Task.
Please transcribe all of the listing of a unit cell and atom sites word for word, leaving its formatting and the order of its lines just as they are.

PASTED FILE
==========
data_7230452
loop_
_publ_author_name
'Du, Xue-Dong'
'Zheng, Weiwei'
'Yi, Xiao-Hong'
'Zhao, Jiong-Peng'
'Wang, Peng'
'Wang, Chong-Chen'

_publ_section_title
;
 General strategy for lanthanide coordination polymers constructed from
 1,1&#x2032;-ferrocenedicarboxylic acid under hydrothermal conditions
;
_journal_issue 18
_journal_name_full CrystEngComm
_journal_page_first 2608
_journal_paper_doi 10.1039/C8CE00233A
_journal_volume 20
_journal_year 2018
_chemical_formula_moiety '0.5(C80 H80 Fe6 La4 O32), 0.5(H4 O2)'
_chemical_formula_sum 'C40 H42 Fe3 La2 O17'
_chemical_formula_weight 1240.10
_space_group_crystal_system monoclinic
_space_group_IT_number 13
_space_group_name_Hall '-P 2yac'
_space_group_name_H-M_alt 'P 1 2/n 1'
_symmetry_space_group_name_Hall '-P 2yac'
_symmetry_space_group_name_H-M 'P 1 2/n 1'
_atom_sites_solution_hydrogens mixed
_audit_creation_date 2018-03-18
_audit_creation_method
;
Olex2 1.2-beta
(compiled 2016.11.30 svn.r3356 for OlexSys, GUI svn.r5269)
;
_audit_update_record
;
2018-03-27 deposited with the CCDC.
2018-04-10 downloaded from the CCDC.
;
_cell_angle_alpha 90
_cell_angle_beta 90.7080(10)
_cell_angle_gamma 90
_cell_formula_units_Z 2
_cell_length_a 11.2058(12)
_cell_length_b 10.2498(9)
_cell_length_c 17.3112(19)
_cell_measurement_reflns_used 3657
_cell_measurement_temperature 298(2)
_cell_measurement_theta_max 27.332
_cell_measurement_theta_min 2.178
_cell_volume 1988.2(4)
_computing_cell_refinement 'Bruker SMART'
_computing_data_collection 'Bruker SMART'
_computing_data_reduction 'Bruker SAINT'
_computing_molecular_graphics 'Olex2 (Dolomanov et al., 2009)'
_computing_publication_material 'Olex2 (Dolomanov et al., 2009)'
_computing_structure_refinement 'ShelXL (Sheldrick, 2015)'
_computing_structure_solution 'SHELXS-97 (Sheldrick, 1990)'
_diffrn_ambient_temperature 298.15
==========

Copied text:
data_7230452
loop_
_publ_author_name
'Du, Xue-Dong'
'Zheng, Weiwei'
'Yi, Xiao-Hong'
'Zhao, Jiong-Peng'
'Wang, Peng'
'Wang, Chong-Chen'

_publ_section_title
;
 General strategy for lanthanide coordination polymers constructed from
 1,1&#x2032;-ferrocenedicarboxylic acid under hydrothermal conditions
;
_journal_issue 18
_journal_name_full CrystEngComm
_journal_page_first 2608
_journal_paper_doi 10.1039/C8CE00233A
_journal_volume 20
_journal_year 2018
_chemical_formula_moiety '0.5(C80 H80 Fe6 La4 O32), 0.5(H4 O2)'
_chemical_formula_sum 'C40 H42 Fe3 La2 O17'
_chemical_formula_weight 1240.10
_space_group_crystal_system monoclinic
_space_group_IT_number 13
_space_group_name_Hall '-P 2yac'
_space_group_name_H-M_alt 'P 1 2/n 1'
_symmetry_space_group_name_Hall '-P 2yac'
_symmetry_space_group_name_H-M 'P 1 2/n 1'
_atom_sites_solution_hydrogens mixed
_audit_creation_date 2018-03-18
_audit_creation_method
;
Olex2 1.2-beta
(compiled 2016.11.30 svn.r3356 for OlexSys, GUI svn.r5269)
;
_audit_update_record
;
2018-03-27 deposited with the CCDC.
2018-04-10 downloaded from the CCDC.
;
_cell_angle_alpha 90
_cell_angle_beta 90.7080(10)
_cell_angle_gamma 90
_cell_formula_units_Z 2
_cell_length_a 11.2058(12)
_cell_length_b 10.2498(9)
_cell_length_c 17.3112(19)
_cell_measurement_reflns_used 3657
_cell_measurement_temperature 298(2)
_cell_measurement_theta_max 27.332
_cell_measurement_theta_min 2.178
_cell_volume 1988.2(4)
_computing_cell_refinement 'Bruker SMART'
_computing_data_collection 'Bruker SMART'
_computing_data_reduction 'Bruker SAINT'
_computing_molecular_graphics 'Olex2 (Dolomanov et al., 2009)'
_computing_publication_material 'Olex2 (Dolomanov et al., 2009)'
_computing_structure_refinement 'ShelXL (Sheldrick, 2015)'
_computing_structure_solution 'SHELXS-97 (Sheldrick, 1990)'
_diffrn_ambient_temperature 298.15